Heroes, Jesus and Us

The heroic has always been appealing — but Jesus is the reality heroes point toward.

By Rob Schwarzwalder Published on December 16, 2017

They just keep getting bigger, more extravagant, and more explosive. I’m not talking about Donald Trump’s tweets. I’m talking about the ongoing onslaught of science fiction movies.

Mortals fly. Gadgets transport. Metal and plastic and speed and ultra-near misses keep our eyes glued to the screen. From the latest addition to the Star Wars franchise to the various Marvel and D.C. Comics empires, we are addicted to larger-than-life gods and goddesses, genetically re-engineered supermen and superwomen, and assorted other acrobatic, magically endowed and otherwise remarkable heroes and villains.

Why? Well, it’s fun to lose oneself in a fantasy world in which impossible feats and strange planets are as ordinary as orange juice. And where, invariably, good triumphs over evil. And the heroic always appeals to us. Man has looked to transcendent leaders whose physical and moral courage lead to conclusive victory over wickedness. 

C.S. Lewis believed this desire demonstrates the reality of the unseen. We long for a life we don’t have not just because we want it, but because deep within we know it is real.

That sounds great. But that desire comes with serious dangers.

A Master Race

Our desire for something better and permanent leaves us susceptible to deception and to becoming the evil we say we want to fight. Hitler and Lenin promised new worlds scrubbed of all human sickness. They drew to themselves millions of trusting followers.

But the worlds they promised were based on lies. Kill the Jews, the “defectives” (people with mental or physical disabilities), the Slavs and, at least over time, anyone else not comporting with “Aryan purity,” and you’d have a world populated by a master race. A people capable of new horizons of attainment and grandeur. So said Hitler.

Lenin wanted to purge his society not based on race, ethnicity or handicap, but based on ideology, political conviction and economic status. His acolyte Joseph Stalin starved seven million landowning Ukrainians because they didn’t believe in “collectivizing” — the surrender of all they possessed to the Soviet state. Stalin’s mass murders and assorted other “purges” resulted in many millions of deaths. All this for the “new Soviet man.”

We can be Hitlers and Lenins with ourselves. We can present ourselves with grand visions of a transformed life. Everything will be great, we can tell ourselves, if only we do this or do that wrong thing. We have hearts with a proneness to sin, who still hear Satan’s voice echoing in our minds: “Go ahead, eat. You shall be like God.”

Resisting the ‘Sirens of Evil’

How can we resist the allure of these sirens of evil? The surge of emotion, the awakening of new hope, when we hear the lies not just of dictator-wannabes, but of our own hearts? In three ways.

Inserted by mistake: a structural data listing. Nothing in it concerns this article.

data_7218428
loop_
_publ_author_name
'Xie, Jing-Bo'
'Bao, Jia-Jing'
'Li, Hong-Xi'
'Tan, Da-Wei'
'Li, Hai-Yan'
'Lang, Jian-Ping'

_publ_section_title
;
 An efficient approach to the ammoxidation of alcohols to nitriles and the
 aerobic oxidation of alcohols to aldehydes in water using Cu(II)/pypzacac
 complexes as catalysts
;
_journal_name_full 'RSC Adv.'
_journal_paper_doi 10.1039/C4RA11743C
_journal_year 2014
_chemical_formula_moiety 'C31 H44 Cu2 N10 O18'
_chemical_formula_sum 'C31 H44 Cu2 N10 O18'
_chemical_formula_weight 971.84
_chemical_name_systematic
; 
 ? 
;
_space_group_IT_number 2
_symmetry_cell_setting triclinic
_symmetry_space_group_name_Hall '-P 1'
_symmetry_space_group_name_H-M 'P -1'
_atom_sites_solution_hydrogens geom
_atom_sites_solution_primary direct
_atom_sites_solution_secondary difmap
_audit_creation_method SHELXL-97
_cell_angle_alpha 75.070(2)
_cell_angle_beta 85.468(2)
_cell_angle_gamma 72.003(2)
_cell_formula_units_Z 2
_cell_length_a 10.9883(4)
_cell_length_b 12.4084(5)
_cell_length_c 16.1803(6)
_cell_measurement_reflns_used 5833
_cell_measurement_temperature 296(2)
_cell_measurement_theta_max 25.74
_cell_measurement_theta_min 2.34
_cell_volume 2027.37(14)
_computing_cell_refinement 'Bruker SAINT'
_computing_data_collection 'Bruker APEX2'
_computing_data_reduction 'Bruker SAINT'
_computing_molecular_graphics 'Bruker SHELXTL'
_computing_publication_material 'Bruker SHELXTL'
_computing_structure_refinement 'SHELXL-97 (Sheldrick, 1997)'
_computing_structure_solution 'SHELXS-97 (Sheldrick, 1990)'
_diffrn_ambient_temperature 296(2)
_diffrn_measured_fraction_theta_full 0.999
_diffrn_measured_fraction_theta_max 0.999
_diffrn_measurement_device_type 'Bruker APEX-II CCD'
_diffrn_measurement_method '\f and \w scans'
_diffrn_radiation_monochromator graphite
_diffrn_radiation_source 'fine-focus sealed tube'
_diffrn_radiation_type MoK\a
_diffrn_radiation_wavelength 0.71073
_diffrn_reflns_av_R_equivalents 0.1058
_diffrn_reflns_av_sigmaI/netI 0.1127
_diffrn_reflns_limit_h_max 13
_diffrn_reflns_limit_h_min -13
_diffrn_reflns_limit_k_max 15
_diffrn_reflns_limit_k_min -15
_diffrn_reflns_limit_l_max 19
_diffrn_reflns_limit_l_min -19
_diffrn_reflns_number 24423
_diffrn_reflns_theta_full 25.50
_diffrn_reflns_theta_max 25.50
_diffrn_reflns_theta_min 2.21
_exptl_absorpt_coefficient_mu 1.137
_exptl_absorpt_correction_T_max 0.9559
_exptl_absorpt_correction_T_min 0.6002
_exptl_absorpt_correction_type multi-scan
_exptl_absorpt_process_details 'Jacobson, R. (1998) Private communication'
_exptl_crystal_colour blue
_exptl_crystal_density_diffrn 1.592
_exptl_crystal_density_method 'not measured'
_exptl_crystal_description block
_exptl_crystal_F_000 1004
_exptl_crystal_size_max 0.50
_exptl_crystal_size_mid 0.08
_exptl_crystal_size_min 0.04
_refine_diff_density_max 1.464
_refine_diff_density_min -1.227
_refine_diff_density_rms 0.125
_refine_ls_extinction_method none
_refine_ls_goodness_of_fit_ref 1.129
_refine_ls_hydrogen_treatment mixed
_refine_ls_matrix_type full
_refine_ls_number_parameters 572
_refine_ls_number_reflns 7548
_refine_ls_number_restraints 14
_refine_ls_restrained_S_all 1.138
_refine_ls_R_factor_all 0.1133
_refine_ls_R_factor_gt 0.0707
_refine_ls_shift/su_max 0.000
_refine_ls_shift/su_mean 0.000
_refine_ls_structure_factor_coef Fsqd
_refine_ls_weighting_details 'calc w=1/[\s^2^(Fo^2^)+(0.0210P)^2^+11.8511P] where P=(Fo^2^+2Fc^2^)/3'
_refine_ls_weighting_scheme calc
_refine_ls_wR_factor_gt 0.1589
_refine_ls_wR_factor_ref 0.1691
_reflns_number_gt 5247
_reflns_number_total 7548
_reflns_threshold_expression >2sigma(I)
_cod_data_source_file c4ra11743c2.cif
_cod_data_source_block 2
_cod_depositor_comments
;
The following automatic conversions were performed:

First, we must remember that this world is transient. Like every fallen nation, America is passing away. No matter how good it has been or might again become, it will never approximate the realm of the one true King.

Our hope is in no politician. Our longing must not be for a romanticized past or a future that can never be realized. Even a culture friendly to Christian values will not long endure. Prosperity corrupts virtue, and a fallen race cannot permanently live within the constraints of moral goodness.

Unlike the space and fantasy films now packing theaters, this side of the King’s coming, there is no final triumph over evildoers. Or, my conservative brethren, over liberals and liberalism.

Sights Set on Something Higher

Second, we must set our sights on something higher than cultural comfort. What if popular entertainment went universally back to the “Father Knows Best” wholesomeness of an earlier era? What if government was constrained, the practice of religious conviction celebrated, sexual ethics realigned with biblical teaching, and so forth. Is that all we want?

American life would still be peopled by men and women doomed for eternal destruction without a Savior. Would our burden for them decrease if our social standing rose?

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Third, we need to be so very careful of those we lionize. There are many spiritual and political leaders worthy of respect, surely, and many go to down to their houses justified after having lived honorable personal and public lives. 

Whether a pastor in a pulpit or a politician on a platform, sin crouches at everyone’s door. Inevitably, some will open that door and their once-admirable lives will become consumed by a roaring lion.

There is only One Whose life merits more than respect but, instead, reverence. He is not a hero who slaughtered His adversaries. He died for them. 

He Came to Save

He came not on a steed but a donkey. His hands did not bear a saber (or light-saber, for that matter) but a greater power, the power to heal. He did not travel through time, but entered it from eternity. He wore no cape but a robe, no diadem but a crown of thorns. 

As you think of going to the next sci-fi spectacular to watch a Norse god crush a demonic cyborg, remember that Jesus of Nazareth is so infinitely greater than the rush of the most astonishing computer-generated image. Eternal God became one of us because no hero could deliver us from evil but Him, not just in this life, but in the one to come. 

We need no hero. We need Jesus.

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